"20. The discussion made above shows that as of today the following principles of practice are being followed by the courts of this country in respect of the principle of expectancy of life:
(a) In a case where delay is occasioned in final disposition of a legal remedy being pursued by a convict sentenced to death on a charge of murder and where the undergone period of his incarceration is less than that of a term of imprisonment for life there the principle of expectancy of life for its use for the purpose of reduction of the sentence of death to imprisonment for life stands abandoned by the courts of this country.
(b) In a case where the State or the complainant party is seeking enhancement of a sentence of imprisonment for life of a convict to death and before or during the pendency of such recourse the convict serves out his entire sentence of imprisonment for life and he has, or has not yet, been released from the jail there the principle of expectancy of life is still relevant for not enhancing the sentence of imprisonment for life to death. Article 13(a) of the Constitution is not directly relevant to such a situation but the spirit of that Article may be considered in such a case as a factor along with the other factors like expectancy of life and the facts and circumstances of the case, etc. for not enhancing the sentence of imprisonment for life to death at such a late stage.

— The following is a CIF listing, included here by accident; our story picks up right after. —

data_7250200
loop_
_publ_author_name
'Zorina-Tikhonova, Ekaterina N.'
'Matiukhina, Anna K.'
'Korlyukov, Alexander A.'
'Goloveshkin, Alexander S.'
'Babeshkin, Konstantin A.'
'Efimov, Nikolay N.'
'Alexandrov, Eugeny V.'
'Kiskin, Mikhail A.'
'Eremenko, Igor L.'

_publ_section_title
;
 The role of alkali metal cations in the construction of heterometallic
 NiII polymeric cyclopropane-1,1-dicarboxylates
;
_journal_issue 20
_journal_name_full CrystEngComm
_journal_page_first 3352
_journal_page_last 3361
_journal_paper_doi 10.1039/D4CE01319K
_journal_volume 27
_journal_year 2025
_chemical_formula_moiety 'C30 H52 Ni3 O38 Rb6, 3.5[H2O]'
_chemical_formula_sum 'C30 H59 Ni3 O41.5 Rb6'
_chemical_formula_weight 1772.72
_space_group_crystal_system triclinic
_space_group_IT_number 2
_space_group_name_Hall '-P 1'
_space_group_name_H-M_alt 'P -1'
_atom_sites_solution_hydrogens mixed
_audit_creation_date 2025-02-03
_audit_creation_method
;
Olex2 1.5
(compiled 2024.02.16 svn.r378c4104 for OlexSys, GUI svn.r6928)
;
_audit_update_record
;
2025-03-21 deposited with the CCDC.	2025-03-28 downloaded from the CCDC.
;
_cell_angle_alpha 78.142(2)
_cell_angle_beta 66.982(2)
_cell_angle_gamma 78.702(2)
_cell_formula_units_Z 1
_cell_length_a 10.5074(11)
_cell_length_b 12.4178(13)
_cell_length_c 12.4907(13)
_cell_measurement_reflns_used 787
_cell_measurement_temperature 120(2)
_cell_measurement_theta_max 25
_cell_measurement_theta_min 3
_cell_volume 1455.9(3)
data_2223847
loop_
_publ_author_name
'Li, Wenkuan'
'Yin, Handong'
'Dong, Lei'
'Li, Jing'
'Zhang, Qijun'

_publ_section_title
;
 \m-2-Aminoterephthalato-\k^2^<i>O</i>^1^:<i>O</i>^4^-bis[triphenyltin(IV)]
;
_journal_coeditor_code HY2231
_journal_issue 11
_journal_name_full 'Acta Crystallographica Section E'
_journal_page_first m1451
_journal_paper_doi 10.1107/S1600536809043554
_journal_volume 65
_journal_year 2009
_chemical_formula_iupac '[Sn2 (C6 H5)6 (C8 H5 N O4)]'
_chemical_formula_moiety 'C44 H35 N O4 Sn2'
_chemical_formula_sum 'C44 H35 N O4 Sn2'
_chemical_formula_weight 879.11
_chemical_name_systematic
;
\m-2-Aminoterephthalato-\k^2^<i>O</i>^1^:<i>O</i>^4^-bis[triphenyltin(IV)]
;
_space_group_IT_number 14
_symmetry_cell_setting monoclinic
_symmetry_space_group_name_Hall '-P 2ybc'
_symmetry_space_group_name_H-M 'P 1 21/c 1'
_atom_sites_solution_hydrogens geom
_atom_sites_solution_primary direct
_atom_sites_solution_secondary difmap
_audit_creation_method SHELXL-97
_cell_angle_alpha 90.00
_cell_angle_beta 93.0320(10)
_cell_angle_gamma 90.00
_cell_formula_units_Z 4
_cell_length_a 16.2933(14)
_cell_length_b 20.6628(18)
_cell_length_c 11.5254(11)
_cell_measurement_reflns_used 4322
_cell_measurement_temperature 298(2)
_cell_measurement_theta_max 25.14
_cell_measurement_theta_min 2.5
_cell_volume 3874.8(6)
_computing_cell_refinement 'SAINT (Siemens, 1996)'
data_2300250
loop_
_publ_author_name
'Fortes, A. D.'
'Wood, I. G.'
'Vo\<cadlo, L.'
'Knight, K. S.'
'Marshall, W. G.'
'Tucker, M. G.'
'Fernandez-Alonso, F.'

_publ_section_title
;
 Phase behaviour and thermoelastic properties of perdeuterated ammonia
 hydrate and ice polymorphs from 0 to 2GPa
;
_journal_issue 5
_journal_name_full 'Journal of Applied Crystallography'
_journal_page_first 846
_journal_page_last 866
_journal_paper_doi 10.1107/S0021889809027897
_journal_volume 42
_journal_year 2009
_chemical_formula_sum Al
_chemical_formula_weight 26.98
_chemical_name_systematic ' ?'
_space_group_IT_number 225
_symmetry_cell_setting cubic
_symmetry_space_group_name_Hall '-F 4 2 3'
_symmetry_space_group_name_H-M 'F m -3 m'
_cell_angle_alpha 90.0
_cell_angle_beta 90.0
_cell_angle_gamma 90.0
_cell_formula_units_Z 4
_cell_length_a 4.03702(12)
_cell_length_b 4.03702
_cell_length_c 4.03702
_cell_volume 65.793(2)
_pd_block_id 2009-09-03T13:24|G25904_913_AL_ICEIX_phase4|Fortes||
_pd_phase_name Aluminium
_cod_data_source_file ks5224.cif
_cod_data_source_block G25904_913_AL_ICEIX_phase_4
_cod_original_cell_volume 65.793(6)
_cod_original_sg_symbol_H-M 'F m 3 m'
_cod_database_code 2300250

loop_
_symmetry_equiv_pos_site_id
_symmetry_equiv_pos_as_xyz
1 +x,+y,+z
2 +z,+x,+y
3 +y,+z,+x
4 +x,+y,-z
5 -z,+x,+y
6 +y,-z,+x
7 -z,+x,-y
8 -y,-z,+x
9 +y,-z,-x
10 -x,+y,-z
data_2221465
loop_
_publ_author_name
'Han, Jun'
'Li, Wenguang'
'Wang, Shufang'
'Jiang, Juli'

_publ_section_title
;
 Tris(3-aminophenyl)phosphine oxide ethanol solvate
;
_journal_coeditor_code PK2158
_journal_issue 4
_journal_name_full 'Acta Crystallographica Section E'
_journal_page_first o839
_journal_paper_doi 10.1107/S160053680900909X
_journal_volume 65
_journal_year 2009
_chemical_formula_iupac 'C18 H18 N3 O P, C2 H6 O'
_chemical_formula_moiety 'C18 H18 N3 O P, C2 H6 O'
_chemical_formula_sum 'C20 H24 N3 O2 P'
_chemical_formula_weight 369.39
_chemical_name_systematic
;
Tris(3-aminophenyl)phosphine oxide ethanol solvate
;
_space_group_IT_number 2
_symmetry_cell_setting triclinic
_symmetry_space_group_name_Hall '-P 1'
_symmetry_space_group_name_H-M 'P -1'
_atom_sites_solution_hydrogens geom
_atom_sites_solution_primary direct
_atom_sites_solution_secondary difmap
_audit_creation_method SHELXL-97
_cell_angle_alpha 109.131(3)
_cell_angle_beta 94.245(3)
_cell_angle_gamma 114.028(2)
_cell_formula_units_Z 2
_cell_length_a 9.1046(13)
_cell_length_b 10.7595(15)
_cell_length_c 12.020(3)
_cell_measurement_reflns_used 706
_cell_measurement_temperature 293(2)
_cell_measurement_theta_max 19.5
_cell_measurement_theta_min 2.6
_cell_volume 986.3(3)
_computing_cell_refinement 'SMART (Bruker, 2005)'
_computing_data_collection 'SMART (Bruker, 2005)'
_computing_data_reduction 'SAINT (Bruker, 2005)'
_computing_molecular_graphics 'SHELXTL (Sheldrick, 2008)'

(c) In a case where a convict sentenced to death undergoes a period of custody equal to or more than a full term of imprisonment for life during the pendency of his judicial remedy against his conviction and sentence of death there the principle of expectancy of life may be a relevant factor to be considered along with the other factors for reducing his sentence of death to imprisonment for life."In the instant cited case, the Hon'ble Supreme Court of Pakistan while applying the principle of life expectancy as stated above reduced the sentence of the two appellant from death to life imprisonment and extended them the benefit of undergoing their punishment for being incarcerated for the time spent during the pendency of trial and appeals. The Court distinguished the case from principle of double jeopardy and reasoned it as following:
21. We have also observed above that the stark reality staring us in the face is that both the appellants have already spent in custody a period more than a full term of imprisonment for life and if we uphold their sentences of death at this late stage then the appellants would, for all practical purposes, be punished with death after spending a period in custody which is more than a full term of imprisonment for life and such a bizarre situation may run contrary to the letter and the spirit of section 302(b), P.P.C. which provides for a sentence of death or a sentence of imprisonment for life. Such a case may not strictly be termed as a case of double punishment but it can more appropriately be called a case of an unconscionably delayed punishment, delayed to such an extent that the punishment is aggravated beyond the contemplation of the relevant law itself.
 Pakistan Law Digest 2013 Supreme Court 763